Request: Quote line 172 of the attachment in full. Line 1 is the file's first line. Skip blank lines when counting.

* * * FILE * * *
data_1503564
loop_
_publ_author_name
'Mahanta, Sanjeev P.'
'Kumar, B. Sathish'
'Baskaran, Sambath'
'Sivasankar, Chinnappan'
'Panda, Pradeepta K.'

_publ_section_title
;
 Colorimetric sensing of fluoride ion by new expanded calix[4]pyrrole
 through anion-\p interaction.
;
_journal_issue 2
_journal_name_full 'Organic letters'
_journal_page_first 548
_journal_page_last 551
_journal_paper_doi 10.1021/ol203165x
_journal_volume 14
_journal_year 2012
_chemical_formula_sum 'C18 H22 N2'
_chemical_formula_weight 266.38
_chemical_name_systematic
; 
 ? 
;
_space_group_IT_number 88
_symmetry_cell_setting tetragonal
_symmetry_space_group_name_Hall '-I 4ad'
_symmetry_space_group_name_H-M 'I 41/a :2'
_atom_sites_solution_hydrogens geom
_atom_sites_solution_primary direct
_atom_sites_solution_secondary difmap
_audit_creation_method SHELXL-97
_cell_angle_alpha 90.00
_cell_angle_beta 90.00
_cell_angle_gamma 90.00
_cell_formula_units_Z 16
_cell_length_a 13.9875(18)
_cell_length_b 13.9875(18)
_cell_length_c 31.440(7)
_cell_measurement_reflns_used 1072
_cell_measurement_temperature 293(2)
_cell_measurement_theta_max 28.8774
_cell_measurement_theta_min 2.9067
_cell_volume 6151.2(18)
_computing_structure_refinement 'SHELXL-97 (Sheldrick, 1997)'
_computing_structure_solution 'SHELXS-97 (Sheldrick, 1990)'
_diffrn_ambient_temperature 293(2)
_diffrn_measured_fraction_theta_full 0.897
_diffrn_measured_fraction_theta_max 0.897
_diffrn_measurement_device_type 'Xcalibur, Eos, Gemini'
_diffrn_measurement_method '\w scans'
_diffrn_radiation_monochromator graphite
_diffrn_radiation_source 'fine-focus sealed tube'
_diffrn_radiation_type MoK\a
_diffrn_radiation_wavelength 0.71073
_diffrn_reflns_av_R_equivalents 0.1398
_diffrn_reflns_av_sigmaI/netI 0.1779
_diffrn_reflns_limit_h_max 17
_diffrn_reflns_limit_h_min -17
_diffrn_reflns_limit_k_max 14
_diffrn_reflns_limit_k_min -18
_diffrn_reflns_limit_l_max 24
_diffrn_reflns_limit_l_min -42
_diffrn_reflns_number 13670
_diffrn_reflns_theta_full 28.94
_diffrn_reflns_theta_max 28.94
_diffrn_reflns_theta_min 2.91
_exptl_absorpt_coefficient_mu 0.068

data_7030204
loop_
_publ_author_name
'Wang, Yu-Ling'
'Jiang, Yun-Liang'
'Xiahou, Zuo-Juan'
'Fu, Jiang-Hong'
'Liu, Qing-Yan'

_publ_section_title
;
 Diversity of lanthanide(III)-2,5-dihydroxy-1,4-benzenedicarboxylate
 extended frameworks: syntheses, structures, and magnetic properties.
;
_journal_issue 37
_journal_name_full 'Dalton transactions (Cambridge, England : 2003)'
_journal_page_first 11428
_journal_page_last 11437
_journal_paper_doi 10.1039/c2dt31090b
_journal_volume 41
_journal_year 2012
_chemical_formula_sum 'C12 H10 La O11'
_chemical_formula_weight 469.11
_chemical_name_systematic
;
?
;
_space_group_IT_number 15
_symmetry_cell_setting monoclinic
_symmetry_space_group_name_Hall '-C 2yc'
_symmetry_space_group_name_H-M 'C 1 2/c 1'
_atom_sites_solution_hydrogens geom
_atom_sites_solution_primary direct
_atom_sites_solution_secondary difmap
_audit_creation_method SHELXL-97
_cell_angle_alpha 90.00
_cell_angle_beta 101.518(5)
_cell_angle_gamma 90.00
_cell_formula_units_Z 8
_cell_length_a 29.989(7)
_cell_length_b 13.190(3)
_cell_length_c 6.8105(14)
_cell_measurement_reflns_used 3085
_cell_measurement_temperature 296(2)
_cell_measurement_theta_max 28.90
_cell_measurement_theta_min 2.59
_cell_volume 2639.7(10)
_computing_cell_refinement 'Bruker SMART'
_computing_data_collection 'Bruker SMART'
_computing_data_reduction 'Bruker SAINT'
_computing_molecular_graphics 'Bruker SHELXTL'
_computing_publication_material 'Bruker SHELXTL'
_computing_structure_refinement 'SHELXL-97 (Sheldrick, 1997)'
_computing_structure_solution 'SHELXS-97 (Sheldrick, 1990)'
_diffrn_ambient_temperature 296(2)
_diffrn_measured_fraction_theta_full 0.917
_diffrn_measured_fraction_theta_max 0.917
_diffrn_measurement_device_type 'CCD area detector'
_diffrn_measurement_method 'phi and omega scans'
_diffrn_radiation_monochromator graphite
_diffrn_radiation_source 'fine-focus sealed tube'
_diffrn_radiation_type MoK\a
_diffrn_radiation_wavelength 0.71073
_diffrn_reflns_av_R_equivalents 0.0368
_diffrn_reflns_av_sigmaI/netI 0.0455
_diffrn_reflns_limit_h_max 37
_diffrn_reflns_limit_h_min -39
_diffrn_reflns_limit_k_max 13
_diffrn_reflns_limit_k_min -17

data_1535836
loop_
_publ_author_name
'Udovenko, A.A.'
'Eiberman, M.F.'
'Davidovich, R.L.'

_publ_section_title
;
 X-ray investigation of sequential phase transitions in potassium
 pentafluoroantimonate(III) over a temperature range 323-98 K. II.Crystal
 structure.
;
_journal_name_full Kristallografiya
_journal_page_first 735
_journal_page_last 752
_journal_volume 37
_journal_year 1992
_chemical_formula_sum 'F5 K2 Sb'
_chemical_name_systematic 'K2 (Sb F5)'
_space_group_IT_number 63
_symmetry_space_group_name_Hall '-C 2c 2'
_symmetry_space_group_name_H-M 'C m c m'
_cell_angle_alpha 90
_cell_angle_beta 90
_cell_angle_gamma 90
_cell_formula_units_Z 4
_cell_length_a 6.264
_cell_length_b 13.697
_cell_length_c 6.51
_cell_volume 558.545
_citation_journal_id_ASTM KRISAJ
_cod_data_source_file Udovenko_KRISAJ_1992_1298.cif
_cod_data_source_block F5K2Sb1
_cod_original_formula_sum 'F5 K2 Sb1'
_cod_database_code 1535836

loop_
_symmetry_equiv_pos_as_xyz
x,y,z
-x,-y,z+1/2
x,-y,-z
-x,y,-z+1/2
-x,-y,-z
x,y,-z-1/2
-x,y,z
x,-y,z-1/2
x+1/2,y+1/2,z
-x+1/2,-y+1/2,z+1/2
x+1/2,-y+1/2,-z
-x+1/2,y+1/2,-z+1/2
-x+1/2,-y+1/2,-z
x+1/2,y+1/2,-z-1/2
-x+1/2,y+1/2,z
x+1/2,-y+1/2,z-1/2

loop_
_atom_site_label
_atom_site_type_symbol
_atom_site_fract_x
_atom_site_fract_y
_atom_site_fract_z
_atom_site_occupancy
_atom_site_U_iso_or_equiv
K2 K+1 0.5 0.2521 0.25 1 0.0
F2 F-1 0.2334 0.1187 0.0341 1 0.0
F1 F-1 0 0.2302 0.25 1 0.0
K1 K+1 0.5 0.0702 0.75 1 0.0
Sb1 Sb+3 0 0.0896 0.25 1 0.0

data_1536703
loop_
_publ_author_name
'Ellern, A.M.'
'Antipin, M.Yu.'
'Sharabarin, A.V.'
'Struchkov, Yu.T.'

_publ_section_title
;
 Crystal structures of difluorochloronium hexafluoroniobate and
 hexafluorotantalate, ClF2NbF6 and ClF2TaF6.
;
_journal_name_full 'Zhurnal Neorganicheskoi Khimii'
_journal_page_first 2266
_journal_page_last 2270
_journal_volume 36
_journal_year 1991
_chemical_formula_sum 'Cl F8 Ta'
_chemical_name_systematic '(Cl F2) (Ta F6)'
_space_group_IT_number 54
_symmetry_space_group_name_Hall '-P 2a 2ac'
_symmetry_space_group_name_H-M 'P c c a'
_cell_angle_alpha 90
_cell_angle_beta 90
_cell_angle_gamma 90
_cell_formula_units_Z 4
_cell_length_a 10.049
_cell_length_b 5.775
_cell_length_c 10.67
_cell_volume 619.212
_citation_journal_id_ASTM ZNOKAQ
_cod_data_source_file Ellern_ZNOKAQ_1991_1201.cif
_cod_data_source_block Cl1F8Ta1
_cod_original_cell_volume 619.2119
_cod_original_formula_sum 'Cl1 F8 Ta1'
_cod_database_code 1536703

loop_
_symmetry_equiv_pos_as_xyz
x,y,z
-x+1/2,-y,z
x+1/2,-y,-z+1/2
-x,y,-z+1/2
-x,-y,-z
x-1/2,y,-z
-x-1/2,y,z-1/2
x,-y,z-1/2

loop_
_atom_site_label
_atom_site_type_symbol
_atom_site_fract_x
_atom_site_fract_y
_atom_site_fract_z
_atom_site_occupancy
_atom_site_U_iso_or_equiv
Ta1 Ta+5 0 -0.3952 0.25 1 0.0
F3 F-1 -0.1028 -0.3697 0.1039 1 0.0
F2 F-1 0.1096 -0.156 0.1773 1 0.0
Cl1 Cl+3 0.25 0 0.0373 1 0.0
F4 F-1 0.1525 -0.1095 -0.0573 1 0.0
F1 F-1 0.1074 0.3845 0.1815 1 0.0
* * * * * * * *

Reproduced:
_cod_original_formula_sum 'F5 K2 Sb1'